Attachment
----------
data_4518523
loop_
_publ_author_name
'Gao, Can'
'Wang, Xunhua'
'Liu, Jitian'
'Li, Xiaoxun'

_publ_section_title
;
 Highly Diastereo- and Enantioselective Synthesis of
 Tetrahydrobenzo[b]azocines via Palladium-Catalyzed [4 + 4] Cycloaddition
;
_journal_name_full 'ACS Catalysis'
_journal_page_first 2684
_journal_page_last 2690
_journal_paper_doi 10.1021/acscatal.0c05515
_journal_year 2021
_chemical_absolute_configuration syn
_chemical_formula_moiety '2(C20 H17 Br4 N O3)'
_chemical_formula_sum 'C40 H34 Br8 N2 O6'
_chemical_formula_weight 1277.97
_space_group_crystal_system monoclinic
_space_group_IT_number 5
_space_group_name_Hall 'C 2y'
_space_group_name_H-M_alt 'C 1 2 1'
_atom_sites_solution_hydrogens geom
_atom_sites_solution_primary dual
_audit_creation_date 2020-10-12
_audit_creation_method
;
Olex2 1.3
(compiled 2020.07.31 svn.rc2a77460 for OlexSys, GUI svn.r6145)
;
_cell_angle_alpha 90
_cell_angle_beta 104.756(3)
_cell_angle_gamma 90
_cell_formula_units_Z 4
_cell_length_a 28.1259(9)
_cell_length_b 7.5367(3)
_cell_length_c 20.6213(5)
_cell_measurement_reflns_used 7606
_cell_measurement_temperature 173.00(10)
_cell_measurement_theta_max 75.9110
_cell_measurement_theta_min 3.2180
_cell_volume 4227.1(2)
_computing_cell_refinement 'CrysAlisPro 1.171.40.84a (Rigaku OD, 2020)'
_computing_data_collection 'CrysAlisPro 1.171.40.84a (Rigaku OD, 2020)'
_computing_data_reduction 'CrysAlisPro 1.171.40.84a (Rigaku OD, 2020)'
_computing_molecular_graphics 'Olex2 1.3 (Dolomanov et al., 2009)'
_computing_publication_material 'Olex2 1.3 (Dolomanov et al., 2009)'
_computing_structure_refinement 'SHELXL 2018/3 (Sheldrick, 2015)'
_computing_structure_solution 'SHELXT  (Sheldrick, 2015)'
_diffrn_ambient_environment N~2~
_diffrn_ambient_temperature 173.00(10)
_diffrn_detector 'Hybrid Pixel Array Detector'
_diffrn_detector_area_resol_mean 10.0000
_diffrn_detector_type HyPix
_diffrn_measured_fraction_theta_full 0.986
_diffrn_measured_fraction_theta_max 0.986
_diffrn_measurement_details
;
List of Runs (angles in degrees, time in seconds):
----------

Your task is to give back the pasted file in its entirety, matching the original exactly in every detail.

data_4518523
loop_
_publ_author_name
'Gao, Can'
'Wang, Xunhua'
'Liu, Jitian'
'Li, Xiaoxun'

_publ_section_title
;
 Highly Diastereo- and Enantioselective Synthesis of
 Tetrahydrobenzo[b]azocines via Palladium-Catalyzed [4 + 4] Cycloaddition
;
_journal_name_full 'ACS Catalysis'
_journal_page_first 2684
_journal_page_last 2690
_journal_paper_doi 10.1021/acscatal.0c05515
_journal_year 2021
_chemical_absolute_configuration syn
_chemical_formula_moiety '2(C20 H17 Br4 N O3)'
_chemical_formula_sum 'C40 H34 Br8 N2 O6'
_chemical_formula_weight 1277.97
_space_group_crystal_system monoclinic
_space_group_IT_number 5
_space_group_name_Hall 'C 2y'
_space_group_name_H-M_alt 'C 1 2 1'
_atom_sites_solution_hydrogens geom
_atom_sites_solution_primary dual
_audit_creation_date 2020-10-12
_audit_creation_method
;
Olex2 1.3
(compiled 2020.07.31 svn.rc2a77460 for OlexSys, GUI svn.r6145)
;
_cell_angle_alpha 90
_cell_angle_beta 104.756(3)
_cell_angle_gamma 90
_cell_formula_units_Z 4
_cell_length_a 28.1259(9)
_cell_length_b 7.5367(3)
_cell_length_c 20.6213(5)
_cell_measurement_reflns_used 7606
_cell_measurement_temperature 173.00(10)
_cell_measurement_theta_max 75.9110
_cell_measurement_theta_min 3.2180
_cell_volume 4227.1(2)
_computing_cell_refinement 'CrysAlisPro 1.171.40.84a (Rigaku OD, 2020)'
_computing_data_collection 'CrysAlisPro 1.171.40.84a (Rigaku OD, 2020)'
_computing_data_reduction 'CrysAlisPro 1.171.40.84a (Rigaku OD, 2020)'
_computing_molecular_graphics 'Olex2 1.3 (Dolomanov et al., 2009)'
_computing_publication_material 'Olex2 1.3 (Dolomanov et al., 2009)'
_computing_structure_refinement 'SHELXL 2018/3 (Sheldrick, 2015)'
_computing_structure_solution 'SHELXT  (Sheldrick, 2015)'
_diffrn_ambient_environment N~2~
_diffrn_ambient_temperature 173.00(10)
_diffrn_detector 'Hybrid Pixel Array Detector'
_diffrn_detector_area_resol_mean 10.0000
_diffrn_detector_type HyPix
_diffrn_measured_fraction_theta_full 0.986
_diffrn_measured_fraction_theta_max 0.986
_diffrn_measurement_details
;
List of Runs (angles in degrees, time in seconds):